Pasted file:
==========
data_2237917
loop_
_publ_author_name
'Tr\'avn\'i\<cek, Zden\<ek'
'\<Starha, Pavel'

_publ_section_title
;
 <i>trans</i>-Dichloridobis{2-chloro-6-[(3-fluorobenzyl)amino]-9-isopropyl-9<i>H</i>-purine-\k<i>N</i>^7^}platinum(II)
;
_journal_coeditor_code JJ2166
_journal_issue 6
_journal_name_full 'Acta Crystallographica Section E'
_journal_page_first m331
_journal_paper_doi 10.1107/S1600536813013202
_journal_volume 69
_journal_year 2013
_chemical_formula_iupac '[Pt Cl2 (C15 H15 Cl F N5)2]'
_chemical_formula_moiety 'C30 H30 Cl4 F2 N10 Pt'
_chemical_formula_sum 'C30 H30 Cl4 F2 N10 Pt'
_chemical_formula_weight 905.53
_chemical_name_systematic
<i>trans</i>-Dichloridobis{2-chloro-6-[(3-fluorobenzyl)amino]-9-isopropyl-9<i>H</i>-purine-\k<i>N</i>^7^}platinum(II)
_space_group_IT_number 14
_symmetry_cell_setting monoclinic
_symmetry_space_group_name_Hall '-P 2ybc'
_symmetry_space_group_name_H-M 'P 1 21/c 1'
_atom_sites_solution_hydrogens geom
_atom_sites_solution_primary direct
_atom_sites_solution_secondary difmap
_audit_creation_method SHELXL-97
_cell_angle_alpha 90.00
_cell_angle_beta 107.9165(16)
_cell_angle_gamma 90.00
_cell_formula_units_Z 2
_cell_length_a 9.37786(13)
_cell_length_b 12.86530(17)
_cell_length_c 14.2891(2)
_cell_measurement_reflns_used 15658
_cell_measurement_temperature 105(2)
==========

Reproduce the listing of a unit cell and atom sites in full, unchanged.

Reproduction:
data_2237917
loop_
_publ_author_name
'Tr\'avn\'i\<cek, Zden\<ek'
'\<Starha, Pavel'

_publ_section_title
;
 <i>trans</i>-Dichloridobis{2-chloro-6-[(3-fluorobenzyl)amino]-9-isopropyl-9<i>H</i>-purine-\k<i>N</i>^7^}platinum(II)
;
_journal_coeditor_code JJ2166
_journal_issue 6
_journal_name_full 'Acta Crystallographica Section E'
_journal_page_first m331
_journal_paper_doi 10.1107/S1600536813013202
_journal_volume 69
_journal_year 2013
_chemical_formula_iupac '[Pt Cl2 (C15 H15 Cl F N5)2]'
_chemical_formula_moiety 'C30 H30 Cl4 F2 N10 Pt'
_chemical_formula_sum 'C30 H30 Cl4 F2 N10 Pt'
_chemical_formula_weight 905.53
_chemical_name_systematic
<i>trans</i>-Dichloridobis{2-chloro-6-[(3-fluorobenzyl)amino]-9-isopropyl-9<i>H</i>-purine-\k<i>N</i>^7^}platinum(II)
_space_group_IT_number 14
_symmetry_cell_setting monoclinic
_symmetry_space_group_name_Hall '-P 2ybc'
_symmetry_space_group_name_H-M 'P 1 21/c 1'
_atom_sites_solution_hydrogens geom
_atom_sites_solution_primary direct
_atom_sites_solution_secondary difmap
_audit_creation_method SHELXL-97
_cell_angle_alpha 90.00
_cell_angle_beta 107.9165(16)
_cell_angle_gamma 90.00
_cell_formula_units_Z 2
_cell_length_a 9.37786(13)
_cell_length_b 12.86530(17)
_cell_length_c 14.2891(2)
_cell_measurement_reflns_used 15658
_cell_measurement_temperature 105(2)